Team GB are targeting a record Winter Olympics medal haul in Beijing with the high end of its projected podium range surpassing the five achieved in both Pyeongchang and Sochi.
Here, we reflect on five of the greatest moments in Great Britain’s Winter Olympics history to date.
Rhona Martin, curling gold 2002
Martin sent down the so-called ‘Stone of Destiny’ to win curling gold for Great Britain and her team of self-styled band of Ayrshire housewives in Salt Lake City. Millions stayed up after midnight in the UK to watch the thrilling conclusion that catapulted the unassuming Martin and team-mates Debbie Knox, Fiona Macdonald, Janice Rankin and alternate Margaret Martin to unlikely fame.
Torvill & Dean, ice dance gold 1984
A string of perfect Sixes lit up Sarajevo as Jayne Torvill and Christopher Dean wrote their names into British sporting folklore. As they crumpled to the ice at the end of their routine to Ravel’s ‘Bolero’, the British pair earned maximum points for artistic impression across the board, setting a new standard in the sport against which their successors continue to be measured.
Amy Williams skeleton gold 2010
On a sliding track dubbed the world’s most dangerous due to the tragic pre-competition death of Georgian luger Nodar Kumaritashvili, Amy Williams rose to the occasion in spectacular fashion, eclipsing her British rival Shelley Rudman as she dominated the women’s skeleton event, ultimately winning the women’s skeleton with a four-run advantage of over half a second.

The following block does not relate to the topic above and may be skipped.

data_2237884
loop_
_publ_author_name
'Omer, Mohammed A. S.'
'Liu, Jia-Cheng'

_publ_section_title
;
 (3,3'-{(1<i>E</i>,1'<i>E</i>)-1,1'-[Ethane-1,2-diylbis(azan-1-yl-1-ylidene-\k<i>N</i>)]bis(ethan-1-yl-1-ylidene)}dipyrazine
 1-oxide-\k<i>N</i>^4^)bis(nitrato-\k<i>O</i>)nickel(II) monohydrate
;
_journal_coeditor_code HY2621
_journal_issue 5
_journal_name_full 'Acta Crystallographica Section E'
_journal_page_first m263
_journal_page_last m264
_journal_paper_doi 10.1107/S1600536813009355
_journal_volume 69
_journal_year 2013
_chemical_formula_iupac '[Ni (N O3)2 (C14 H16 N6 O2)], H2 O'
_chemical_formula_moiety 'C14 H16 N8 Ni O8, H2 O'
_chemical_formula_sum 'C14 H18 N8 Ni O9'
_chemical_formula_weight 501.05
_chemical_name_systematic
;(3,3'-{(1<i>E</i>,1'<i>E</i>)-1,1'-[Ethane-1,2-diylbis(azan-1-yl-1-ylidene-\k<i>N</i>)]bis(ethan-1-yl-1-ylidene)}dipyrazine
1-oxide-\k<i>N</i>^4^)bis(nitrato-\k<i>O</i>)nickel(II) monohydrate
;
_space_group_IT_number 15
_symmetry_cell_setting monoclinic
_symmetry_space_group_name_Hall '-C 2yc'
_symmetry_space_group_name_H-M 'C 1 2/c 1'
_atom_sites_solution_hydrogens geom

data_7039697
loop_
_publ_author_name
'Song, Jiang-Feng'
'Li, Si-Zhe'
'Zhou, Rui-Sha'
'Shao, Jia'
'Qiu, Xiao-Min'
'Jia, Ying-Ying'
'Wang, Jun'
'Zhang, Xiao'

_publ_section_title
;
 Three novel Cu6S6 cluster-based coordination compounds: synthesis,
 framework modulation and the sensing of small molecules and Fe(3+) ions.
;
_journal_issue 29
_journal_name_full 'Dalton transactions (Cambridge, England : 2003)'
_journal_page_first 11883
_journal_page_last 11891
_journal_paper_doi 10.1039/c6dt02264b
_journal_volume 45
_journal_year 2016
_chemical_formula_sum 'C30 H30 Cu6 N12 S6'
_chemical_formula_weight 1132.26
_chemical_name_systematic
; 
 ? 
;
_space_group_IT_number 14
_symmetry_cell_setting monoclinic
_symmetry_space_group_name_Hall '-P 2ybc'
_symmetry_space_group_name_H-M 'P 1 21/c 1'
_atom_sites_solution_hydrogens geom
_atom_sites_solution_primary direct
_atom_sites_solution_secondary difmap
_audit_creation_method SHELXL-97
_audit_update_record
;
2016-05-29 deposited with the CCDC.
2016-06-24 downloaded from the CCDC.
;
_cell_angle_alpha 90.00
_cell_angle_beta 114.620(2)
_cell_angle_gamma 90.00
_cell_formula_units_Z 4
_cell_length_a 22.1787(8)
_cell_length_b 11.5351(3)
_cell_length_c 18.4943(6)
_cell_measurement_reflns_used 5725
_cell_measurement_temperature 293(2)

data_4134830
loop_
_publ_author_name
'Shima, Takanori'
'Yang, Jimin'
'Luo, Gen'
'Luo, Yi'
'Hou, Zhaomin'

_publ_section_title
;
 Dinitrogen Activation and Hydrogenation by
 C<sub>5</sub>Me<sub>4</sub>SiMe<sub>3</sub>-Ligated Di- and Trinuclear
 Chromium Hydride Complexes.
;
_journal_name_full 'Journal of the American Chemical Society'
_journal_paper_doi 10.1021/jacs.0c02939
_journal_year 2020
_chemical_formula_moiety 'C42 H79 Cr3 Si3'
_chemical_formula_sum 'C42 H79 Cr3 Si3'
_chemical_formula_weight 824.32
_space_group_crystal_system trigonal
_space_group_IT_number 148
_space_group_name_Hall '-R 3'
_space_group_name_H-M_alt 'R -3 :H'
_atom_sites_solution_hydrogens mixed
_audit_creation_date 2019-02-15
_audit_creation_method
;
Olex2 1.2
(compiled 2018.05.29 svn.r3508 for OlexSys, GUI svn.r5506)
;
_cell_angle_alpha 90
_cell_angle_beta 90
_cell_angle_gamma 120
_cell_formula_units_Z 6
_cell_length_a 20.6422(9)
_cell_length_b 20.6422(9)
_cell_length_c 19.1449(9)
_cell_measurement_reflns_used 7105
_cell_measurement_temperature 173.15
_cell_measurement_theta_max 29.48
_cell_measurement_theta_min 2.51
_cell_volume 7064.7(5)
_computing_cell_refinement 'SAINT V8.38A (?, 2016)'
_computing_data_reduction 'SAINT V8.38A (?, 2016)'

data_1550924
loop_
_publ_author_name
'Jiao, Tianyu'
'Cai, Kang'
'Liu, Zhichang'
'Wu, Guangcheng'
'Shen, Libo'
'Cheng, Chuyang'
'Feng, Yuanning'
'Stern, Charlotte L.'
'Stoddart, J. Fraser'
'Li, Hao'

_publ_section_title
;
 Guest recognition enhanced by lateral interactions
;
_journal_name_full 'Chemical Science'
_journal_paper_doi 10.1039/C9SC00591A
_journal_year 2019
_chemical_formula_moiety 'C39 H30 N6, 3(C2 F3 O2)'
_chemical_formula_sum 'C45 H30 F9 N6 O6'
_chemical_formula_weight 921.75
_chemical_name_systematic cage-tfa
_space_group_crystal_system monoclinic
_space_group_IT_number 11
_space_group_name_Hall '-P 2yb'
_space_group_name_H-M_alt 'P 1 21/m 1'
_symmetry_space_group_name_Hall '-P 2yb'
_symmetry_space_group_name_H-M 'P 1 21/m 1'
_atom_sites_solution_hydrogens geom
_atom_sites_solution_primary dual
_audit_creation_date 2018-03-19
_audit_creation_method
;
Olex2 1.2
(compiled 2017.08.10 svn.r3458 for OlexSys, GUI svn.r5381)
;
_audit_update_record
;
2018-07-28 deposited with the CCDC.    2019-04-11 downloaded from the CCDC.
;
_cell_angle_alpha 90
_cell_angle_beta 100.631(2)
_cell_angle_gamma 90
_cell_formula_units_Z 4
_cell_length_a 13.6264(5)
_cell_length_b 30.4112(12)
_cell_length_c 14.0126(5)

John Curry, figure skating gold 1976
Curry was at the peak of his career in 1976 and executed three triple jumps to become Britain’s first male figure skating gold medallist over his big rival, Vladimir Kovalyov of Russia. Curry also won World and European titles that same year, before abruptly turning professional. He was succeeded as men’s Olympic figure skating champion four years later by his fellow Briton, Robin Cousins.
Nash & Dixon, bobsleigh gold 1964
Tony Nash and Robin Dixon surged to two-man bobsleigh gold in Innsbruck in 1964 after benefiting from the sportsmanship of their great rival. The duo trailed after the penultimate run due to a sled deficiency but borrowed a spare rear axle bolt from Italy’s Eugenio Monti. Nash and Dixon recovered to claim victory, while Monti took bronze and the Pierre de Coubertin medal.
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